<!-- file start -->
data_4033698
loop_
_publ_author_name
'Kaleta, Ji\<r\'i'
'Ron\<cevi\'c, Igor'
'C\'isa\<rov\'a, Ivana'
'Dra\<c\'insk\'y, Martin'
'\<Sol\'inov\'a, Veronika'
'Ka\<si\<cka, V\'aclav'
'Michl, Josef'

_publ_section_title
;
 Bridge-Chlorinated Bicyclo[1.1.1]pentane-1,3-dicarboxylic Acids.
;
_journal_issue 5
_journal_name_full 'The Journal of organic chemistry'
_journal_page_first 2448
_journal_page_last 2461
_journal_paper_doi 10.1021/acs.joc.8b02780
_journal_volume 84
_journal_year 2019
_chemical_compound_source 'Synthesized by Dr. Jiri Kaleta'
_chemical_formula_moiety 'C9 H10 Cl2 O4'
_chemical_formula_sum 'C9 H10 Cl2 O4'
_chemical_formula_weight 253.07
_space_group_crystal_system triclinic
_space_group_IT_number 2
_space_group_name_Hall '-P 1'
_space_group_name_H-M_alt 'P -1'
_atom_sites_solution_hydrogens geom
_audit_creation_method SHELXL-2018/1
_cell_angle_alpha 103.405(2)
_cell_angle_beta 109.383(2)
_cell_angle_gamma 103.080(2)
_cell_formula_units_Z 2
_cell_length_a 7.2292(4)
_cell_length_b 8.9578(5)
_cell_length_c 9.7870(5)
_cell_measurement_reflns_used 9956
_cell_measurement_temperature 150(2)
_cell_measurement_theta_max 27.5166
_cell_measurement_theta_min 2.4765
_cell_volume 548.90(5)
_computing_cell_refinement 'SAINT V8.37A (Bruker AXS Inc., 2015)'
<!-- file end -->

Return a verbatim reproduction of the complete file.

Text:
data_4033698
loop_
_publ_author_name
'Kaleta, Ji\<r\'i'
'Ron\<cevi\'c, Igor'
'C\'isa\<rov\'a, Ivana'
'Dra\<c\'insk\'y, Martin'
'\<Sol\'inov\'a, Veronika'
'Ka\<si\<cka, V\'aclav'
'Michl, Josef'

_publ_section_title
;
 Bridge-Chlorinated Bicyclo[1.1.1]pentane-1,3-dicarboxylic Acids.
;
_journal_issue 5
_journal_name_full 'The Journal of organic chemistry'
_journal_page_first 2448
_journal_page_last 2461
_journal_paper_doi 10.1021/acs.joc.8b02780
_journal_volume 84
_journal_year 2019
_chemical_compound_source 'Synthesized by Dr. Jiri Kaleta'
_chemical_formula_moiety 'C9 H10 Cl2 O4'
_chemical_formula_sum 'C9 H10 Cl2 O4'
_chemical_formula_weight 253.07
_space_group_crystal_system triclinic
_space_group_IT_number 2
_space_group_name_Hall '-P 1'
_space_group_name_H-M_alt 'P -1'
_atom_sites_solution_hydrogens geom
_audit_creation_method SHELXL-2018/1
_cell_angle_alpha 103.405(2)
_cell_angle_beta 109.383(2)
_cell_angle_gamma 103.080(2)
_cell_formula_units_Z 2
_cell_length_a 7.2292(4)
_cell_length_b 8.9578(5)
_cell_length_c 9.7870(5)
_cell_measurement_reflns_used 9956
_cell_measurement_temperature 150(2)
_cell_measurement_theta_max 27.5166
_cell_measurement_theta_min 2.4765
_cell_volume 548.90(5)
_computing_cell_refinement 'SAINT V8.37A (Bruker AXS Inc., 2015)'